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Tuesday, September 2, 2008

The Sirius-XM Merger: Now What?

Liars Figure & Figures Lie! Why did the FCC Approve the XM Sirius Merger?

As the former XM Satellite Radio and Sirius Satellite Radio finally have been allowed to merge and now confront the fact that deal was the least of their problems. Very little is known about how they will handle the integration; the only thing the companies have said is that they expect $400 million in cost cuts. Several bigger business issues await the companies, who once argued that if they couldn’t merge together, they would collapse separately. Here are some of the challenges confronting the combining companies.
A weak auto industry: Sirius has 18.5 million subscribers and expects to add 3 million more next year from auto makers including General Motors, according to Sirius XM CEO Mel Karmazin. That would generate $350 million in revenue, Karmazin predicted. But auto sales have been slowing, hit by rising fuel prices, constrained credit and a slower-growing economy. Sirius’s second-quarter financial results provided insight into how that already has affected the satellite radio business: it added 246,221 subscribers from auto makers, well below the 325,000 expected by some analysts. Detroit’s Big Three are in dire enough financial straits that they will appeal to Congress to increase to $50 billion a $25 billion loan facility signed into law last year. A Citigroup report this week spoke of a silver lining in that news, arguing that the better-capitalized the auto makers are, the better off Sirius XM is. Still, that may be something of a stretch.

Subscriptions are slowing: In the second quarter, Sirius added a net 279,820 subscribers–less than half the 561,500 subscribers of the year-earlier period. Morgan Joseph analyst David Kestenbaum warns of slowdowns in subscriber growth both from sales to auto makers and through retail outlets, and glumly predicted of both distribution channels, “We believe the [auto maker] troubles are short-term while retail’s demise is permanent.” Many new cars also have iPod jacks, another threat to Sirius-XM’s business.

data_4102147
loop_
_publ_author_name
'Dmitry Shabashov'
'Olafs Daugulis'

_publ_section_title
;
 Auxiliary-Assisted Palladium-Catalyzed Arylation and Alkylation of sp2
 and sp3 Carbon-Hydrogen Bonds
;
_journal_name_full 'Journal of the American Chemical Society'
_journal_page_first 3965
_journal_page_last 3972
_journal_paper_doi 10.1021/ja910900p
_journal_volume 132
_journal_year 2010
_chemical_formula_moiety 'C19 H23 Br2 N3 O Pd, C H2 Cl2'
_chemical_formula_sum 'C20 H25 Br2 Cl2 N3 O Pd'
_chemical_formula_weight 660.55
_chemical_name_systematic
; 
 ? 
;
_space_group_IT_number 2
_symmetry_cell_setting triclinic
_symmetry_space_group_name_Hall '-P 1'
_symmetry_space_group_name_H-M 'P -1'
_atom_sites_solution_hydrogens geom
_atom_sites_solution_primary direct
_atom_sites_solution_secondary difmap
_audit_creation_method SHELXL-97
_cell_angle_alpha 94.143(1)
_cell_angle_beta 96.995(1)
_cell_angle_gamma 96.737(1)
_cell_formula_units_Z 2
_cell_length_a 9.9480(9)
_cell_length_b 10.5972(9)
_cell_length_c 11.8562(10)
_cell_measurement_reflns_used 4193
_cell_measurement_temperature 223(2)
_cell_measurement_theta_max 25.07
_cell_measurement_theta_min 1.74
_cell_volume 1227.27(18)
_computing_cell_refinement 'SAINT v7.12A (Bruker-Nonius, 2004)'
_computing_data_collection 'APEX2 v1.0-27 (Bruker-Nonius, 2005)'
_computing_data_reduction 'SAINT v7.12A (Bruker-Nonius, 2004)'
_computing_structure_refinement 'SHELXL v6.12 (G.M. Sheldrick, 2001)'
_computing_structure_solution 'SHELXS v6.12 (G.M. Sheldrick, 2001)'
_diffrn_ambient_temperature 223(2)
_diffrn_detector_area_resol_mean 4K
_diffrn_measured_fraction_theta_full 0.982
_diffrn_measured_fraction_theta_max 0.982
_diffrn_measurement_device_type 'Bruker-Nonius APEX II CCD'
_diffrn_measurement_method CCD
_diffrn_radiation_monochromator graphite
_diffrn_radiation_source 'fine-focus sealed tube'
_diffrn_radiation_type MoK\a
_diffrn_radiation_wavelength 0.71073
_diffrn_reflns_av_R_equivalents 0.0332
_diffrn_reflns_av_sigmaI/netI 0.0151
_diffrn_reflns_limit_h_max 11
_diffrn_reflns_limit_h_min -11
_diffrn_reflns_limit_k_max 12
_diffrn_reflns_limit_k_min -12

Debt refinancing: XM refinanced more than $1 billion of debt before the deal closed, but Sirius has another $1 billion to take care of within the next 16 months. Not only is the credit crunch going to make that more difficult than it would be in normal times, but the capital markets haven’t been very welcoming to the satellite radio operators. Sirius sold $550 million in convertible securities to investors in late July for what Stifel Nicolaus analysts called “a desperately low price.”

New talent is expensive: Karmazin lured Chris “Mad Dog” Russo for a new show with a contract reportedly valued at $3 million a year for five years. Shock jock Howard Stern, the crown jewel of the Sirius broadcasting empire, signed a contract in 2004 reportedly valued at as much as $500 million over five years and received as much as $306 million in 2006 if you count bonuses and other perks, according to Forbes. Programming costs for both XM and Sirius total $475.4 million, or 23% of revenue. At the same time, Sirius shares are trading at record lows, and much of Stern’s compensation is in stock. Unless Sirius wants to pay cash or boosts its stock price, it may have trouble luring more talent.

By: Heidi N. Moore
Wall Street Journal; August 28, 2008